Zoe Lyons: Clownbusting at the Brighton Comedy Festival

Note: This review is from 2010

Review by Steve Bennett

Performing a home-town festival gig ahead of a full tour next year, Zoe Lyons finds herself in storytelling mode. Following some bubbly banter with the audience, she eases back into a small handful of extended anecdotes, reclaiming embarrassing incidents from her past in the name of comedy.

Although a lively and affable performer, Lyons’s default position is one of irritated negativity at this world full of idiots, yet she finds herself too awkward and middle-class to do anything more than mutter under her breath – or harrumph at a room full of strangers.

Her gripes will be familiar: she hates late-night infomercials, gets irritated at traffic jams with no apparent cause and is bewildered how a cheap tourist trinket can ever hope to capture the majesty of the world’s great natural monuments.

She’s entertainingly dismissive on her chosen topics, occasionally emerging with a gem of a line. But what is harder to discern is a unique attitude. Exactly what is a defining Zoe Lyons jokes or routine? Her stilted, over-deliberate posturing as she delivers the material adds to the impression this is a triumph of technique over inspiration.

The tone is mostly workmanlike, rather like an irascible newspaper columnist being wittily grumpy on cue. The monologue is fluid, the writing light and the topics universal, but it lacks distinction.

Even her personal stories can fall into the same trap. A trip to Amsterdam starts with her pondering whether she should sample the cultural delights of the Rijksmuseum before – surprise, surprise – she decides to get high. The ensuing anecdote unfolds engagingly, but doesn’t stand out. It’s also weakened by her treating an obviously exaggerated incident of hotel-room theft as true, which undermines the integrity of the rest of the story.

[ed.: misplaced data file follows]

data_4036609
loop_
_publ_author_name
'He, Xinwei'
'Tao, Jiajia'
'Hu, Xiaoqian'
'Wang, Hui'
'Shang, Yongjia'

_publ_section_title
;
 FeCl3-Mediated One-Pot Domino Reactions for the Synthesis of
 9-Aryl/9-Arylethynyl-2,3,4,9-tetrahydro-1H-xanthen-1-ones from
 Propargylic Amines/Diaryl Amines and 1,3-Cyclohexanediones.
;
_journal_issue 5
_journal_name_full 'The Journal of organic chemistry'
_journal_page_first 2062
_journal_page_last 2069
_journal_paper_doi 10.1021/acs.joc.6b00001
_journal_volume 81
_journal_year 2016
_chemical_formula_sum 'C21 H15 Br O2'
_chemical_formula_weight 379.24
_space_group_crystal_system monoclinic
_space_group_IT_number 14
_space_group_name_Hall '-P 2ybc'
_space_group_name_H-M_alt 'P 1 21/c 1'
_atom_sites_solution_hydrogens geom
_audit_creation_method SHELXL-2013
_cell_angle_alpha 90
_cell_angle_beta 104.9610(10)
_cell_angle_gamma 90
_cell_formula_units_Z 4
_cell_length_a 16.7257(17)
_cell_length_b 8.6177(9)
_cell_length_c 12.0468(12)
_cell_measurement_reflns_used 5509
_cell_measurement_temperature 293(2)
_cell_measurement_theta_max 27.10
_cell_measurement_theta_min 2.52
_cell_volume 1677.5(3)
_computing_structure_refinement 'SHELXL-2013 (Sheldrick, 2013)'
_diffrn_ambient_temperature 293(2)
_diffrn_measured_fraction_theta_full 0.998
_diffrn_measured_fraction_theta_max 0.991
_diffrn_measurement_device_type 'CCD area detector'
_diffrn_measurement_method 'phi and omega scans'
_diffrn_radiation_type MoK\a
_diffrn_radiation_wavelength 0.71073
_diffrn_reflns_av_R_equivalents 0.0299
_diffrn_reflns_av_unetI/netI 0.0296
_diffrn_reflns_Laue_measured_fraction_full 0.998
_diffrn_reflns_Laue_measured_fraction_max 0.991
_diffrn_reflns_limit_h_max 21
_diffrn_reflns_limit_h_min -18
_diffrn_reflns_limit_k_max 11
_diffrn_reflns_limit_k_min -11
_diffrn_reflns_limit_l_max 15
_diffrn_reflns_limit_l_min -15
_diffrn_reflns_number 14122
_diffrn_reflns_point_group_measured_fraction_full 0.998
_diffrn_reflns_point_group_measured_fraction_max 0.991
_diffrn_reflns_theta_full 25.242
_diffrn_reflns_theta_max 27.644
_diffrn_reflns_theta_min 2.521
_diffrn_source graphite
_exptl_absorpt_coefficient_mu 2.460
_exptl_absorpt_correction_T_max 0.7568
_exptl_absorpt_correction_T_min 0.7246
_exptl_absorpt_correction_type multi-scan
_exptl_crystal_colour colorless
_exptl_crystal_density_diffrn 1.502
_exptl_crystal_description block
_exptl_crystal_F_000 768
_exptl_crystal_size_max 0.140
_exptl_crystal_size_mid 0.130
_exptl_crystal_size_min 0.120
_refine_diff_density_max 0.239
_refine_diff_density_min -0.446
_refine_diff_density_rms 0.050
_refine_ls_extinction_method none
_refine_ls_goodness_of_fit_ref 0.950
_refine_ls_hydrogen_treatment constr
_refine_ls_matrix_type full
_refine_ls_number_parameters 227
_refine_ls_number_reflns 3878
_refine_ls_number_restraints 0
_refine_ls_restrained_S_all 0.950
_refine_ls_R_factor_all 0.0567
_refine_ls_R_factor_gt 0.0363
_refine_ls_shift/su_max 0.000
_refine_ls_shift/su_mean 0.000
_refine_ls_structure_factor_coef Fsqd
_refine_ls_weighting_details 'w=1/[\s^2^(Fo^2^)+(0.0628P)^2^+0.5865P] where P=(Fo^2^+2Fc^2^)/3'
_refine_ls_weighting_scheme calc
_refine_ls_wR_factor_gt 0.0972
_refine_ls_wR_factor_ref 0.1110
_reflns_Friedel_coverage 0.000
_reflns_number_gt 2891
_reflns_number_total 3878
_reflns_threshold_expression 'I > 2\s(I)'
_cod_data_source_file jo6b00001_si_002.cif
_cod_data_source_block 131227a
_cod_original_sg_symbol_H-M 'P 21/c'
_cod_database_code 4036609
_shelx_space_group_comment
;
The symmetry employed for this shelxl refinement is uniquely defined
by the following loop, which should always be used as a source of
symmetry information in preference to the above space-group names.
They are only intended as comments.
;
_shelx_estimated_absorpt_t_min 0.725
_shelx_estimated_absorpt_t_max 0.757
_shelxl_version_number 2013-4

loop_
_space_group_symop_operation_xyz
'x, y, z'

More dope-related shenanigans come with her teenage trip to Glastonbury, and her discovery of ‘magic’ fudge. Again, she proves herself a safe pair of hands: reliably smile-worthy, if not a stand-out.

But the tale that does set her apart – the one that could be the distinctive calling-card she needs – is a hilariously humiliating encounter on Brighton’s nudist beach. The scene is vividly, and amusingly set, her indignity is real, and there’s a very funny postscript about the annual naked bike ride through the city.

It’s a cracking story – which, crucially, feels like it could only have happened to her – and is entertainingly told, with several great gags emerging from the events. This is definitely the sort of hilarious personal yarn which, if she can repeat, will make her name.

Review date: 23 Oct 2010
Reviewed by: Steve Bennett
Reviewed at: Brighton Dome

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